$100,000 & over49%49%
Source: https://ropercenter.cornell.edu/polls/us-elections/how-groups-voted/how-groups-voted-2008/

Trump’s campaign was artful in its targeting and messaging. The US Census in 2015 stated that 21.3 Percent of U.S. Population Participates in Government Assistance Programs Each Month. Trump’s tax plan is designed to sound appealing to low-income earners, which is sadly more than 50% of the US population. 

If you are single and earn less than $25,000, or married and jointly earn less than $50,000, you will not owe any income tax. That removes nearly 75 million households – over 50% – from the income tax rolls. They get a new one page form to send the IRS saying, “I win,” those who would otherwise owe income taxes will save an average of nearly $1,000 each.

If 21.3% of people are receiving government benefits on a monthly basis then one could assume that around 30% of the population who are low income earning and could benefit from government welfare programs are not receiving any type of aid. As a result, a $1000 tax break incentive seems better than nothing to them.  And they aren’t wrong to feel that way.

On only one item – perceptions of the economic impact of immigrants – are the least financially secure and more conservative than those who are better off: 44% of the least secure say immigrants are a burden on the U.S. because “they take our jobs, housing and health care.” That is considerably higher than the share of the most financially secure (27%) who express this view. Yet negative views about immigrants are more strongly correlated with vote preference among the financially secure than among the insecure.

Another reason low-income earners vote Republican is their view on immigration and jobs, which isn’t surprising. This is similar to the reason that the Civil War started because poor whites didn’t want Southern Slave owners to take their slaves west with Manifest Destiny. It’s oftentimes an economic issue that spurs politics.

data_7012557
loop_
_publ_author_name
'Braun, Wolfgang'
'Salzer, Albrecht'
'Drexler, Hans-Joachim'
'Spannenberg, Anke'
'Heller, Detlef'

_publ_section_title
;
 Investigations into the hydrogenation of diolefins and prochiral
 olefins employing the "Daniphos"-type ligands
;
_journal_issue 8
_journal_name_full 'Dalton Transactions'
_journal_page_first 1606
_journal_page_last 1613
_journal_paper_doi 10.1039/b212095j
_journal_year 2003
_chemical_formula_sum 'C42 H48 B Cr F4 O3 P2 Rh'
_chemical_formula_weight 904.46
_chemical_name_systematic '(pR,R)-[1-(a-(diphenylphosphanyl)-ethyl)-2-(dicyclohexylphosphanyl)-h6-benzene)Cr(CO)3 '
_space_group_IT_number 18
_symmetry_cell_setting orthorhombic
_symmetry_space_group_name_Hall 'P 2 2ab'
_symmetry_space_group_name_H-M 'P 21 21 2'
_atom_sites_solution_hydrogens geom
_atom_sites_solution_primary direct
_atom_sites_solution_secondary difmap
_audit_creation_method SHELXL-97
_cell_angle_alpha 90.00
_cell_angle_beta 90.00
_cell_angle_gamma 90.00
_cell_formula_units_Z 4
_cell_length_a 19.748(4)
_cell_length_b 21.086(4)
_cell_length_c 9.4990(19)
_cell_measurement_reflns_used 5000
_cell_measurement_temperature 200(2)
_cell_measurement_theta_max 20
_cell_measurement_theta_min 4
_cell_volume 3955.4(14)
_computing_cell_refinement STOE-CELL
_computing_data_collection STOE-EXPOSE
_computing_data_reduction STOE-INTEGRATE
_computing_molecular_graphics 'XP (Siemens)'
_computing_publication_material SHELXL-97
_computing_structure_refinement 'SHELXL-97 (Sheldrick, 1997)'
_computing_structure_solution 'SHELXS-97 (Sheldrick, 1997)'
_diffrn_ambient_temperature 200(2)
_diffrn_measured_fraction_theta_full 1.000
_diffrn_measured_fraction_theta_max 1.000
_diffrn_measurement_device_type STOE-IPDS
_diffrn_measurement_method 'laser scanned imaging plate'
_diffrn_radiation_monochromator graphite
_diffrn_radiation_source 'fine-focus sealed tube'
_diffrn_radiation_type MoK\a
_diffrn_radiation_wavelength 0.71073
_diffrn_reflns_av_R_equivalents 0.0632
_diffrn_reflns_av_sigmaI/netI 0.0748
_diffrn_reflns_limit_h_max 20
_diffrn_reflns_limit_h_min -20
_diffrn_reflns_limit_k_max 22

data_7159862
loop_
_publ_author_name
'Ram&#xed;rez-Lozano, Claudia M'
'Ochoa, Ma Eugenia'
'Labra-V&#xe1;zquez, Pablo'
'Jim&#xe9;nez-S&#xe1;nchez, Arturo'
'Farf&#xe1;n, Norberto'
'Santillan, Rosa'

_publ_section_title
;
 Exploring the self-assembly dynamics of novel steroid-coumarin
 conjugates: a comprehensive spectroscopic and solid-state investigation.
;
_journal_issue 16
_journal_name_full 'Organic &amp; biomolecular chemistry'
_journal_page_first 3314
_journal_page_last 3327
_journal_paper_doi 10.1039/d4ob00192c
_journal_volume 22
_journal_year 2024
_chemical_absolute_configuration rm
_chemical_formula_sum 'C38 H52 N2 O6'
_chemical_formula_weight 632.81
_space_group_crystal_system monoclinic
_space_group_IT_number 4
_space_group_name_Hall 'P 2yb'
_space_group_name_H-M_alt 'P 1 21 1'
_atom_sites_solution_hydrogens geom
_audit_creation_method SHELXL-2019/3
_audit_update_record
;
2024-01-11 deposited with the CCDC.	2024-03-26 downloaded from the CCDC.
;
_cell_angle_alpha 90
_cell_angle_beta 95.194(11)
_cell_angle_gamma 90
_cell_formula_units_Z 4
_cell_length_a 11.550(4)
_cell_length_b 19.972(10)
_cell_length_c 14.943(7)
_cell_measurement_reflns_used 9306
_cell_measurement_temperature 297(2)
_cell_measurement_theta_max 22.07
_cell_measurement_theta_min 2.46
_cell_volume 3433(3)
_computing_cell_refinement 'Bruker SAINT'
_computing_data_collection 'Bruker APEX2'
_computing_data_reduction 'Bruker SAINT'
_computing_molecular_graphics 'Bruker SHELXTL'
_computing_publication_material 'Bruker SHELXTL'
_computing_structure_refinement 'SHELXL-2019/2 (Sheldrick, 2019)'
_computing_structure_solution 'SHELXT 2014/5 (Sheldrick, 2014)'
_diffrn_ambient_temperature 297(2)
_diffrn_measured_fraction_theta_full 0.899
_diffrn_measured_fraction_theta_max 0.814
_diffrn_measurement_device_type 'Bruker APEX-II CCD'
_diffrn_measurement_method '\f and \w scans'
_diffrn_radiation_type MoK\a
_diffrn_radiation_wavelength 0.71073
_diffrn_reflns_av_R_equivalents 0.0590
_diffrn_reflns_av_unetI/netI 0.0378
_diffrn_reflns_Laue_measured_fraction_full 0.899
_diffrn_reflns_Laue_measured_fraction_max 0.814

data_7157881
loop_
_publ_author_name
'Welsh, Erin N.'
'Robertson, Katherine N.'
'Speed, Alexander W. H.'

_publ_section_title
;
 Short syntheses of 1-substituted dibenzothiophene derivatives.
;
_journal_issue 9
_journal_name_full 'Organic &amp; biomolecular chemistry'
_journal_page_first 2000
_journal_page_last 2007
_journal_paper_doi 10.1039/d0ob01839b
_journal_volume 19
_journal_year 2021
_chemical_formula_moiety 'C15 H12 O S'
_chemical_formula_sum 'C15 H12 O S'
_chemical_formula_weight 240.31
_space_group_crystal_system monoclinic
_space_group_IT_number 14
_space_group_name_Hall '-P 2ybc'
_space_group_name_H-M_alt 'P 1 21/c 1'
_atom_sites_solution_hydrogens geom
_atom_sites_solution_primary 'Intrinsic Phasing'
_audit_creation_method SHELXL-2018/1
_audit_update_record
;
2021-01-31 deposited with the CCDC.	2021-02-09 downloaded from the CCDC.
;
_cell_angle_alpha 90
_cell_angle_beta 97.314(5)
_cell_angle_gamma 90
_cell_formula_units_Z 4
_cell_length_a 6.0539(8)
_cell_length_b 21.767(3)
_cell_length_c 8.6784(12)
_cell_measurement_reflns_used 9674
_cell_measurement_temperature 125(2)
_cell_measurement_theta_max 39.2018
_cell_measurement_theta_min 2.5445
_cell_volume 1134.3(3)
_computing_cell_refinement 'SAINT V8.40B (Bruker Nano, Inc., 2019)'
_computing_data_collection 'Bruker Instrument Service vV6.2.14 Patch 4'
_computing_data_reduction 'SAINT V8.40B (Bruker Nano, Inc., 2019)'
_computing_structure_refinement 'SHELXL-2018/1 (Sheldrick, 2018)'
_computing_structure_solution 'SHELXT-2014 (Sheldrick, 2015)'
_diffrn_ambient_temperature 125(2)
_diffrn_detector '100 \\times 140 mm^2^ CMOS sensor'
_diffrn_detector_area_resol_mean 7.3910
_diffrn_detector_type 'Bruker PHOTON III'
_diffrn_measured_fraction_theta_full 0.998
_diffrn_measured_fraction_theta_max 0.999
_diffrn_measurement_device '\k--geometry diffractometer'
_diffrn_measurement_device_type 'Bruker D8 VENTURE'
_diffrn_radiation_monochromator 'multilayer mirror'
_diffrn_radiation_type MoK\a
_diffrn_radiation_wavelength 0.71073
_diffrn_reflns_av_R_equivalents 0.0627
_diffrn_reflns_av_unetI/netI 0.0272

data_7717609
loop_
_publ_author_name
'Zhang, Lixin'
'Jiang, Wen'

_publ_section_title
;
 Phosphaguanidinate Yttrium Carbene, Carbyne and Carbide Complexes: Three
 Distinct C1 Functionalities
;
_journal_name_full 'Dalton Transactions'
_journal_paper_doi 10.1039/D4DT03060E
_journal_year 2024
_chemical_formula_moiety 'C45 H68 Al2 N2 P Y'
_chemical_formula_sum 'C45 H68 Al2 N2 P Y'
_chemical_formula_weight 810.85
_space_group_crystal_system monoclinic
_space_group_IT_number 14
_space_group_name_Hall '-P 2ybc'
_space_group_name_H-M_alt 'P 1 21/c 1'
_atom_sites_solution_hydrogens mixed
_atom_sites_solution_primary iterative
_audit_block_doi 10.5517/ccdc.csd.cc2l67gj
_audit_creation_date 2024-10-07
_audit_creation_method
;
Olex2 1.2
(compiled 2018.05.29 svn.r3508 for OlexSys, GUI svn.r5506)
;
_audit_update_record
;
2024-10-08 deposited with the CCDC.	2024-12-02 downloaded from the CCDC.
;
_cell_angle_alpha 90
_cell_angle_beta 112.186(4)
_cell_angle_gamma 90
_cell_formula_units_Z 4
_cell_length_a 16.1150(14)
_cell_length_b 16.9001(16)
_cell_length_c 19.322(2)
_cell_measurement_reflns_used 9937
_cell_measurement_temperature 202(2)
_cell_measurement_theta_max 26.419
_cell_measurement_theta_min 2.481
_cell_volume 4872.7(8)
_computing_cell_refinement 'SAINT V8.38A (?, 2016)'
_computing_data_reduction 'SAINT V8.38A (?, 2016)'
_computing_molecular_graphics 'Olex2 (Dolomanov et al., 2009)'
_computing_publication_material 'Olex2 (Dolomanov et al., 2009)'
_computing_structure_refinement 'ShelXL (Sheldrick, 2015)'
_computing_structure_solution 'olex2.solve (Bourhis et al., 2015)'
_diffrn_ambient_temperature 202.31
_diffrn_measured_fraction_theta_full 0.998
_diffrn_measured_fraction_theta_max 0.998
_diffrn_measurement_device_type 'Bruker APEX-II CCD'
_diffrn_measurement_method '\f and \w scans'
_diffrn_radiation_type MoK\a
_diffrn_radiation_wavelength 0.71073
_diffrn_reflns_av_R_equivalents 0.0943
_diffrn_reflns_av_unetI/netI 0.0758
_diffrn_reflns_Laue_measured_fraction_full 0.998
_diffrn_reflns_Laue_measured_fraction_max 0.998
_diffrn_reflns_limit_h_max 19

Speaking of economic issues, regardless of if someone voted Democrat or Republican, many Americans are in financial distress.

If you look at the macro scale, these are the same people who have been turned into debtors over the past decade with stagnant real wages, government policies that favor big businesses, and tax breaks that negatively impact the federal budget and programs that could help these people.

At the same time policies that foster a welfare state, act as a disincentive to people pulling themselves out of poverty. While identity politics go far at the polls they do little to raise people’s economic status. If anything, they keep poor people down.

I don’t know what the answer is, but I can say that both the Republican and Democratic parties have allowed for poverty to continue in America. Kowtowing to the interests of wealthy constituents.

At the end of the day, it doesn’t matter if you’re poor whether you vote red or blue. It will do little to improve your financial situation in the long run. You may get some money from a tax break or some welfare benefits, but those aren’t going to pave the way for a better future for your children and you. It’s going to take some real systemic change to make a brighter financial future for working Americans.